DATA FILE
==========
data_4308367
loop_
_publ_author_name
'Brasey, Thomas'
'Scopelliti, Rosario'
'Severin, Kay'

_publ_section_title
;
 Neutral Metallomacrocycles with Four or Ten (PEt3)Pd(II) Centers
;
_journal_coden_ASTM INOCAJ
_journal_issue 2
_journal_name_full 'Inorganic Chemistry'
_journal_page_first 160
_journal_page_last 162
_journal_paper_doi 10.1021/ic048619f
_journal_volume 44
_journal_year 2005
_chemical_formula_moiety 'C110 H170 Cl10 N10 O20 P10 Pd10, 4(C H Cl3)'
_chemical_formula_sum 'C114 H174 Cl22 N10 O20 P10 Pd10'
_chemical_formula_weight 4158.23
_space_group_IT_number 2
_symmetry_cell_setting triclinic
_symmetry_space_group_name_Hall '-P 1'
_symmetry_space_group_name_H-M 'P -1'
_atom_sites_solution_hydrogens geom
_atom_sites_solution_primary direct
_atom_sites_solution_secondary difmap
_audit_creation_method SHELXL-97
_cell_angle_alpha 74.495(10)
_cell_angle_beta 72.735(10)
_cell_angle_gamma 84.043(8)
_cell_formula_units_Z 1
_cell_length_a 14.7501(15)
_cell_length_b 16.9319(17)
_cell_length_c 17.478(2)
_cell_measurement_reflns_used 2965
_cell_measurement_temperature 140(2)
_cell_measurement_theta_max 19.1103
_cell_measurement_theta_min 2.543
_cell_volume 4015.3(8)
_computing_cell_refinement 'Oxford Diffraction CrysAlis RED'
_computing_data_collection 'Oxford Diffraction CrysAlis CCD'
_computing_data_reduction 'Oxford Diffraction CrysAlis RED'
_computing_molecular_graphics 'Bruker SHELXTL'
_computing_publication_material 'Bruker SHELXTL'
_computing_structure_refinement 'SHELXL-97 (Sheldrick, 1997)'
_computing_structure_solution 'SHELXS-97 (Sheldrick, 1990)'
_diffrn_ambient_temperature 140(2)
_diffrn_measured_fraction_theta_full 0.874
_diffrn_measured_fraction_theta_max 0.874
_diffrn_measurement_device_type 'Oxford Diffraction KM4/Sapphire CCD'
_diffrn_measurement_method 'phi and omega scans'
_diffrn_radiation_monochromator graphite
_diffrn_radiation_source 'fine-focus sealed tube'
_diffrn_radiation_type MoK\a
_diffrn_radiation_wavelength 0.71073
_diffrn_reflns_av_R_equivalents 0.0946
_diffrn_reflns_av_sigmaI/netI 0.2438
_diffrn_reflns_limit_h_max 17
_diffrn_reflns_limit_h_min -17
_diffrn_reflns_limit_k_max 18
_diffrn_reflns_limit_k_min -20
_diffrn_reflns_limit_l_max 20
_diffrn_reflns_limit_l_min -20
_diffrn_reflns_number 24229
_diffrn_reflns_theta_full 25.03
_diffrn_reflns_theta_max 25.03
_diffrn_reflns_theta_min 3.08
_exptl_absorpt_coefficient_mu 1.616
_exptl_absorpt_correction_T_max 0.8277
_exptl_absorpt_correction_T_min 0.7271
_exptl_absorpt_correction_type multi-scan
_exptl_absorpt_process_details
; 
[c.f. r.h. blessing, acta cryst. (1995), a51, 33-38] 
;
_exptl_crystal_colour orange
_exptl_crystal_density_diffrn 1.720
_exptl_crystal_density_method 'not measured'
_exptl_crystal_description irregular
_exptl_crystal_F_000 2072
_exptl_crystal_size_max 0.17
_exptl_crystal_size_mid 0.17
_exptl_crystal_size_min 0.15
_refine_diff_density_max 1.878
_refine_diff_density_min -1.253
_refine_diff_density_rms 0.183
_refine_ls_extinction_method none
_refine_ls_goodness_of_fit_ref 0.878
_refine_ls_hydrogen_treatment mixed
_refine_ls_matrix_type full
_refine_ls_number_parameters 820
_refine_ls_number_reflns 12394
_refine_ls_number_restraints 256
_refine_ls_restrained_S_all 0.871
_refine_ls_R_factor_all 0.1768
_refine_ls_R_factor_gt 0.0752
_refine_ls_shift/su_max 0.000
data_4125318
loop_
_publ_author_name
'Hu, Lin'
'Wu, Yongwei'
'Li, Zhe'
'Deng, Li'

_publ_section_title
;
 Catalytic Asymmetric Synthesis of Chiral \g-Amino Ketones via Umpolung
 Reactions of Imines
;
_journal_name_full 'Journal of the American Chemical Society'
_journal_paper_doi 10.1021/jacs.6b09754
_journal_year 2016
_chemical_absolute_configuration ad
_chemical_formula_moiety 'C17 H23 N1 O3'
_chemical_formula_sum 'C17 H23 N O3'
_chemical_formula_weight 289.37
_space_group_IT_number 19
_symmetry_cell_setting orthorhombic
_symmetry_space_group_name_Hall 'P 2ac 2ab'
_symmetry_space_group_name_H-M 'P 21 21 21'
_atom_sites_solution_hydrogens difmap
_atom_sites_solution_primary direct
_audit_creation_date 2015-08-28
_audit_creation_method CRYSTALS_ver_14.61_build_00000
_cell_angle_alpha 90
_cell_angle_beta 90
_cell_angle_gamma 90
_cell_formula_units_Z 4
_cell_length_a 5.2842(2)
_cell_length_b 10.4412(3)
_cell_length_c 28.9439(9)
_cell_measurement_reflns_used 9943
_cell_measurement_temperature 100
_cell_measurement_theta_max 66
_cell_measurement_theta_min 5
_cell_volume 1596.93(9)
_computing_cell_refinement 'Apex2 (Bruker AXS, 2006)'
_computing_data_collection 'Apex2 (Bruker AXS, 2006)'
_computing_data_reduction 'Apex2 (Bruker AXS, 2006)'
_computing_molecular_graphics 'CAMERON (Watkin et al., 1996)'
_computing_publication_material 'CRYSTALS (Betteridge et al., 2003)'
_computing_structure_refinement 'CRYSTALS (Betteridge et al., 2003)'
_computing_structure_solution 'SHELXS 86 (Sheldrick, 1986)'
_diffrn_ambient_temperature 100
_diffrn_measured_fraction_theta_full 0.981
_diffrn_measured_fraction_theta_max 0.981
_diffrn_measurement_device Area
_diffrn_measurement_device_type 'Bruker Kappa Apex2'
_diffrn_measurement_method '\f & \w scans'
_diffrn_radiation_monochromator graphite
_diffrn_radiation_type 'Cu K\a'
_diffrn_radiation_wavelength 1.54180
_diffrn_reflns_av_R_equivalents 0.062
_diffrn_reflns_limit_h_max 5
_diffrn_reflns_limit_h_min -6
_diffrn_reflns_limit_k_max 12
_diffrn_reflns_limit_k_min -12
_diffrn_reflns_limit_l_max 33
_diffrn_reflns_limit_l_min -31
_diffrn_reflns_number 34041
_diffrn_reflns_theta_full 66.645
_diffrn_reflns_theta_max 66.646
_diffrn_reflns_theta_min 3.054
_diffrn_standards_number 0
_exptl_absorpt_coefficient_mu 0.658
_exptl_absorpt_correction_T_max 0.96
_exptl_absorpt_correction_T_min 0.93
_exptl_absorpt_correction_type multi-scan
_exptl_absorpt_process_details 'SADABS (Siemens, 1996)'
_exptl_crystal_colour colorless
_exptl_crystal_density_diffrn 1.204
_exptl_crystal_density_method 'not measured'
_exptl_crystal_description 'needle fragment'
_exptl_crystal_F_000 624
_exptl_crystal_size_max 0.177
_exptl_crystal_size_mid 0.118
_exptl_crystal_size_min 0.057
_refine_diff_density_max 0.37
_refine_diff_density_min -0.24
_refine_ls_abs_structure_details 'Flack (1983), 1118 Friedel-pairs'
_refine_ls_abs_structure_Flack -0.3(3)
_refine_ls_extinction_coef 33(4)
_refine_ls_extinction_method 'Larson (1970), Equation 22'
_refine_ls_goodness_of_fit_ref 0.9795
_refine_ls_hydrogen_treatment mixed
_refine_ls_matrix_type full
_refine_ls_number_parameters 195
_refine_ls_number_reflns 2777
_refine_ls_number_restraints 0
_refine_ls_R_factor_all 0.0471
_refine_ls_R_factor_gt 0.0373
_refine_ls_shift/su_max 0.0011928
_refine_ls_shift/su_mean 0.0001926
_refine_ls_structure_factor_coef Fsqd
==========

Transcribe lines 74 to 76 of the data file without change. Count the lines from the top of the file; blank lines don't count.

_exptl_absorpt_process_details
; 
[c.f. r.h. blessing, acta cryst. (1995), a51, 33-38] 